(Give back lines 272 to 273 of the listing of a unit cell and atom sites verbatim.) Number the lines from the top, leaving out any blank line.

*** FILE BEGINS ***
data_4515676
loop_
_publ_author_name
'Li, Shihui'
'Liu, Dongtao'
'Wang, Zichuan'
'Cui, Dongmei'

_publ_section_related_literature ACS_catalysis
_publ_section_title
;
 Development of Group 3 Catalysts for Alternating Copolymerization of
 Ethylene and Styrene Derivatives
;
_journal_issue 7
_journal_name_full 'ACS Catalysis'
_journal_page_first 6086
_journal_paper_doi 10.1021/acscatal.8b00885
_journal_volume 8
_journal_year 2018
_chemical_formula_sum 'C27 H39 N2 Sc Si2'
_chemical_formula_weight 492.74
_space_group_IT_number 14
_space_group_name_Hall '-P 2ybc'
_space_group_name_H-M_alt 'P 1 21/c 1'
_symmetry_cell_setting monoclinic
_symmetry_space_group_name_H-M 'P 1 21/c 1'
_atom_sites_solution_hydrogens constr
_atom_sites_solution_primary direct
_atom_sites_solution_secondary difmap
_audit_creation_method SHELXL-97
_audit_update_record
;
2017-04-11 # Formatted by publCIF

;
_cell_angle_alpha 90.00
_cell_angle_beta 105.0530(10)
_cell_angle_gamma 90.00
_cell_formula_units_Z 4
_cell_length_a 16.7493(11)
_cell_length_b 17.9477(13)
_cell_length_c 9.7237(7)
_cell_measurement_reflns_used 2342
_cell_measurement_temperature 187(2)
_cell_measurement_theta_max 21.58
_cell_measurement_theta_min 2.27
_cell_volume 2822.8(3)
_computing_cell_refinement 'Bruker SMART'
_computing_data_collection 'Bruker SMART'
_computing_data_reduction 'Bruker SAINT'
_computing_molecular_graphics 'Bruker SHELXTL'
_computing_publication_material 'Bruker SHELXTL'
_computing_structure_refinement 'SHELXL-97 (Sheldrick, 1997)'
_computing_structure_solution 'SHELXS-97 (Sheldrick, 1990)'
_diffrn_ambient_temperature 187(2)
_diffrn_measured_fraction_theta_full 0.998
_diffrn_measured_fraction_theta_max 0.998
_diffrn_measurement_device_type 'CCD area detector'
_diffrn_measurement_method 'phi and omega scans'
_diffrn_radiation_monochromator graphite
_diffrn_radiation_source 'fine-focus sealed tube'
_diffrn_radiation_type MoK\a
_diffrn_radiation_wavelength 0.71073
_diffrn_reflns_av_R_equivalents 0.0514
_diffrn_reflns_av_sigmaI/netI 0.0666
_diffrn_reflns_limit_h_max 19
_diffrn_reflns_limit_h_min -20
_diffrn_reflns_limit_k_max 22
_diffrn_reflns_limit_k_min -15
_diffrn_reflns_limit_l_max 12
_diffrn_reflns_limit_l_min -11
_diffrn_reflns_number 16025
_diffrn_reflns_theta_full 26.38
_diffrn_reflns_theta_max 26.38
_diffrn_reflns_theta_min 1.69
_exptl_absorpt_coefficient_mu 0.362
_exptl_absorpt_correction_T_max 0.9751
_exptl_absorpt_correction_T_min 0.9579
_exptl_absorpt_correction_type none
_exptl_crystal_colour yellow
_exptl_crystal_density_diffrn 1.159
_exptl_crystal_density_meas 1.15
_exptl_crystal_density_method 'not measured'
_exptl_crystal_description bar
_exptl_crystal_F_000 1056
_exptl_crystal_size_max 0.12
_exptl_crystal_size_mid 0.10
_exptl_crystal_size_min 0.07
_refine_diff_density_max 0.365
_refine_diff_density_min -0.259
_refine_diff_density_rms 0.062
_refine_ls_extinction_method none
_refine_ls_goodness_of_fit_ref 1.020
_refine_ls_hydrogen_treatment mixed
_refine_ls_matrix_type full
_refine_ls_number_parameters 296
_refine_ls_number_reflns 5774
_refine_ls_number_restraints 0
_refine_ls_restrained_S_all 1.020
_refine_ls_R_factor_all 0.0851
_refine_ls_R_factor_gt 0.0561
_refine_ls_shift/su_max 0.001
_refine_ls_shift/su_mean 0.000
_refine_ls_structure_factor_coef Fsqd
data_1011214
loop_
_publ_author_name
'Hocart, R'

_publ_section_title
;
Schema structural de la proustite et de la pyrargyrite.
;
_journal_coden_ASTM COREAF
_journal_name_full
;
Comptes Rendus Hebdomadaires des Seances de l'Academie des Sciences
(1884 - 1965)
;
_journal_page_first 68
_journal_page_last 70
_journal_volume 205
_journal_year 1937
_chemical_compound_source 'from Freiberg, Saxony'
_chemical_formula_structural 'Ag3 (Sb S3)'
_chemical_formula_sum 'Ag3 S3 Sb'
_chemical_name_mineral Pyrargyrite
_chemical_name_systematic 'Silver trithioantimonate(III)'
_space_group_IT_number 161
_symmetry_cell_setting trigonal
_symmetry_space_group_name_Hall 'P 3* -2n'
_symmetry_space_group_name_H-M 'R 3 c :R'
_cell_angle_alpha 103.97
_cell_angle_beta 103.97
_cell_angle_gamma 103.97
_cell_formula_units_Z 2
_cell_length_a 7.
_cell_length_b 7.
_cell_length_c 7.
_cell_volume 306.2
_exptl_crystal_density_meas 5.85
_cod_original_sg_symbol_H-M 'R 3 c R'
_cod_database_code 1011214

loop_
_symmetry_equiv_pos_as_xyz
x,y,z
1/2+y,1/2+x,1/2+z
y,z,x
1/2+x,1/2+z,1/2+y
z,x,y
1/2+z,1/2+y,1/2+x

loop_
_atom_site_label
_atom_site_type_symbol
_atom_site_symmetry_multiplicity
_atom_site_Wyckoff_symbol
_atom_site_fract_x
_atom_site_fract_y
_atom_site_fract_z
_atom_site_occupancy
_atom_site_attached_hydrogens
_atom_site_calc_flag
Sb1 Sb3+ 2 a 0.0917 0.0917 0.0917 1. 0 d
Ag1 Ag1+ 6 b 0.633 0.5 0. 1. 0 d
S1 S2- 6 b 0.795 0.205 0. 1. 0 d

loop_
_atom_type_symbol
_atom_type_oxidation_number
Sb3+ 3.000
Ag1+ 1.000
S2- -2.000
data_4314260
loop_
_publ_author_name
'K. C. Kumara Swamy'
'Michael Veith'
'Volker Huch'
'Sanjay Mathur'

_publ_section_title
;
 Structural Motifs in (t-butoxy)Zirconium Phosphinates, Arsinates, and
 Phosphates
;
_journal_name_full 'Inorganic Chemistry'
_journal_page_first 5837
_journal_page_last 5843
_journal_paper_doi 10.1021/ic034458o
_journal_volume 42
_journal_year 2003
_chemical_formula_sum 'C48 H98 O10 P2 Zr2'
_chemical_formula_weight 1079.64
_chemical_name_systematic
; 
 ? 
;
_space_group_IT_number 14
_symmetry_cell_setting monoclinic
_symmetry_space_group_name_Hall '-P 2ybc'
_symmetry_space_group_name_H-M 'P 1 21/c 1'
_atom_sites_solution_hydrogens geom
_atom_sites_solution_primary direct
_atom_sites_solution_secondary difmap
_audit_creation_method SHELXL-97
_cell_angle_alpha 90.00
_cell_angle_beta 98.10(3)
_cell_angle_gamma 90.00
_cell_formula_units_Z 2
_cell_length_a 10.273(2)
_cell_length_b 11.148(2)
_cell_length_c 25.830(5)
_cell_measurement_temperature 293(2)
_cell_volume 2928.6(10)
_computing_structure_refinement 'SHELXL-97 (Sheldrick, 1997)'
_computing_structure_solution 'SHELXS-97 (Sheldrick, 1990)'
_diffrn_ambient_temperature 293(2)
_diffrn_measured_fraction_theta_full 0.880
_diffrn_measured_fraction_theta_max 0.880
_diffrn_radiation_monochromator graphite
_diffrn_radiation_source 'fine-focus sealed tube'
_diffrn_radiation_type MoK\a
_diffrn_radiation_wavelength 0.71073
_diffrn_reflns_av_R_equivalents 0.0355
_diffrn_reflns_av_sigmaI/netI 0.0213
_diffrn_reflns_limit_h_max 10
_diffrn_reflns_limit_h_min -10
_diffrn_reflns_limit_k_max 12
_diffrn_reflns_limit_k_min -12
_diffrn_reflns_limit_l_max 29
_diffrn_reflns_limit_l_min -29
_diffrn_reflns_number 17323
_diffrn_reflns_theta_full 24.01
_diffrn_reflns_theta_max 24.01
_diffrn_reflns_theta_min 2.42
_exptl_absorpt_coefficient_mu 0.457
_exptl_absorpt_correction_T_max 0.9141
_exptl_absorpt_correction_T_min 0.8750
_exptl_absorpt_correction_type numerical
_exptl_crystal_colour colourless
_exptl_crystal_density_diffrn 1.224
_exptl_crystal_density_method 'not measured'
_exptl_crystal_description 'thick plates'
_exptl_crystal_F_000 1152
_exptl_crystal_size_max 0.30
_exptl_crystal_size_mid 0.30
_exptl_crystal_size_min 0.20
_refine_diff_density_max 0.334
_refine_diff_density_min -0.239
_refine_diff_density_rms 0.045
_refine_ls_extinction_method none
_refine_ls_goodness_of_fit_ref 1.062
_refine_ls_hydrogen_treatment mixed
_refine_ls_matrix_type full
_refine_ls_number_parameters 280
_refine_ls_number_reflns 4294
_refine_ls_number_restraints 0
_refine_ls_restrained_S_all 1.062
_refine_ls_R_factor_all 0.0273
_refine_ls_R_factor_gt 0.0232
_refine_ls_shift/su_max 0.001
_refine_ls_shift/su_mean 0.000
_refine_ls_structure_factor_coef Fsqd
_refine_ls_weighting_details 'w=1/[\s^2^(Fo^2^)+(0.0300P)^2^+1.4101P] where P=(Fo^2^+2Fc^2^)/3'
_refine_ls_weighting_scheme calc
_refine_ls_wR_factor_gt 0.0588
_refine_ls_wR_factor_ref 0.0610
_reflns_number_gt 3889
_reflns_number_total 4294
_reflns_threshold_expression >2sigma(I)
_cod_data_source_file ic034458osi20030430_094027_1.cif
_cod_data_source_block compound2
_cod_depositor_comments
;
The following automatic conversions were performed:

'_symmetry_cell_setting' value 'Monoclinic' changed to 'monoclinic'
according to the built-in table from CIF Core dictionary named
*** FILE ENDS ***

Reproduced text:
'_symmetry_cell_setting' value 'Monoclinic' changed to 'monoclinic'
according to the built-in table from CIF Core dictionary named